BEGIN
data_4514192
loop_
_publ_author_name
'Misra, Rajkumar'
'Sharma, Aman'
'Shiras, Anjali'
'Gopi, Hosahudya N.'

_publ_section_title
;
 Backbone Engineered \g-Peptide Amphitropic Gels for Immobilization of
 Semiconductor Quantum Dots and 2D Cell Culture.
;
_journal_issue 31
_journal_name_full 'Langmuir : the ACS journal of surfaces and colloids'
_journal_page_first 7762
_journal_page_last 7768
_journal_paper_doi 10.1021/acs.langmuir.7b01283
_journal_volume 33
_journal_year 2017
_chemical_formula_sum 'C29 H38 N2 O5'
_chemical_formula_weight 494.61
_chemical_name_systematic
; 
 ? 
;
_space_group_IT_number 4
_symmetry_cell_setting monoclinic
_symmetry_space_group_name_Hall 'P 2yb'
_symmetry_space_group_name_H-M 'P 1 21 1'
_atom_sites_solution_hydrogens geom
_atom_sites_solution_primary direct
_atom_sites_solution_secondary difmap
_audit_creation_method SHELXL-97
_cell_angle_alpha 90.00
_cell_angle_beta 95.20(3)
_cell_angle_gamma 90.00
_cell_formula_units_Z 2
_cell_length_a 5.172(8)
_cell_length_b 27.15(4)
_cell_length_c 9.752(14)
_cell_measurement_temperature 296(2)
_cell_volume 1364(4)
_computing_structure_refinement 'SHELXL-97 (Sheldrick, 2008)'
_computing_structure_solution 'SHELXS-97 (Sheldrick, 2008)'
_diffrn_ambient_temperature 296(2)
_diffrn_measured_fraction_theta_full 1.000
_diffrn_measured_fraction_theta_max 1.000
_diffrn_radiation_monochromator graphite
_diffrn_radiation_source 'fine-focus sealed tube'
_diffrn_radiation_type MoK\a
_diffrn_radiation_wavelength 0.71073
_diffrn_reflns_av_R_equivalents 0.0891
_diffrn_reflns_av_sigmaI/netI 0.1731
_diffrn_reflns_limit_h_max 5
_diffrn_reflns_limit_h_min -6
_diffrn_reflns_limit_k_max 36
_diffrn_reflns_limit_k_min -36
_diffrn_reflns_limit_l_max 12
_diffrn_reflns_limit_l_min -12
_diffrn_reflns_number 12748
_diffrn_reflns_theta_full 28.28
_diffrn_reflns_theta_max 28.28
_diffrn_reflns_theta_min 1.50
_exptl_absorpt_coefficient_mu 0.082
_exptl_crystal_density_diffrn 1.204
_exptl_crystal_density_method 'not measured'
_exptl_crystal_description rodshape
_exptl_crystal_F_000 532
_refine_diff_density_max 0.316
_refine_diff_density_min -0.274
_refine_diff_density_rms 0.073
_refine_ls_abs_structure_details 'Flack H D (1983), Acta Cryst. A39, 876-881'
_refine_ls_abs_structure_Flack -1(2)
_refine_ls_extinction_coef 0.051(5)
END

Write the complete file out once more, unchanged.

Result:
data_4514192
loop_
_publ_author_name
'Misra, Rajkumar'
'Sharma, Aman'
'Shiras, Anjali'
'Gopi, Hosahudya N.'

_publ_section_title
;
 Backbone Engineered \g-Peptide Amphitropic Gels for Immobilization of
 Semiconductor Quantum Dots and 2D Cell Culture.
;
_journal_issue 31
_journal_name_full 'Langmuir : the ACS journal of surfaces and colloids'
_journal_page_first 7762
_journal_page_last 7768
_journal_paper_doi 10.1021/acs.langmuir.7b01283
_journal_volume 33
_journal_year 2017
_chemical_formula_sum 'C29 H38 N2 O5'
_chemical_formula_weight 494.61
_chemical_name_systematic
; 
 ? 
;
_space_group_IT_number 4
_symmetry_cell_setting monoclinic
_symmetry_space_group_name_Hall 'P 2yb'
_symmetry_space_group_name_H-M 'P 1 21 1'
_atom_sites_solution_hydrogens geom
_atom_sites_solution_primary direct
_atom_sites_solution_secondary difmap
_audit_creation_method SHELXL-97
_cell_angle_alpha 90.00
_cell_angle_beta 95.20(3)
_cell_angle_gamma 90.00
_cell_formula_units_Z 2
_cell_length_a 5.172(8)
_cell_length_b 27.15(4)
_cell_length_c 9.752(14)
_cell_measurement_temperature 296(2)
_cell_volume 1364(4)
_computing_structure_refinement 'SHELXL-97 (Sheldrick, 2008)'
_computing_structure_solution 'SHELXS-97 (Sheldrick, 2008)'
_diffrn_ambient_temperature 296(2)
_diffrn_measured_fraction_theta_full 1.000
_diffrn_measured_fraction_theta_max 1.000
_diffrn_radiation_monochromator graphite
_diffrn_radiation_source 'fine-focus sealed tube'
_diffrn_radiation_type MoK\a
_diffrn_radiation_wavelength 0.71073
_diffrn_reflns_av_R_equivalents 0.0891
_diffrn_reflns_av_sigmaI/netI 0.1731
_diffrn_reflns_limit_h_max 5
_diffrn_reflns_limit_h_min -6
_diffrn_reflns_limit_k_max 36
_diffrn_reflns_limit_k_min -36
_diffrn_reflns_limit_l_max 12
_diffrn_reflns_limit_l_min -12
_diffrn_reflns_number 12748
_diffrn_reflns_theta_full 28.28
_diffrn_reflns_theta_max 28.28
_diffrn_reflns_theta_min 1.50
_exptl_absorpt_coefficient_mu 0.082
_exptl_crystal_density_diffrn 1.204
_exptl_crystal_density_method 'not measured'
_exptl_crystal_description rodshape
_exptl_crystal_F_000 532
_refine_diff_density_max 0.316
_refine_diff_density_min -0.274
_refine_diff_density_rms 0.073
_refine_ls_abs_structure_details 'Flack H D (1983), Acta Cryst. A39, 876-881'
_refine_ls_abs_structure_Flack -1(2)
_refine_ls_extinction_coef 0.051(5)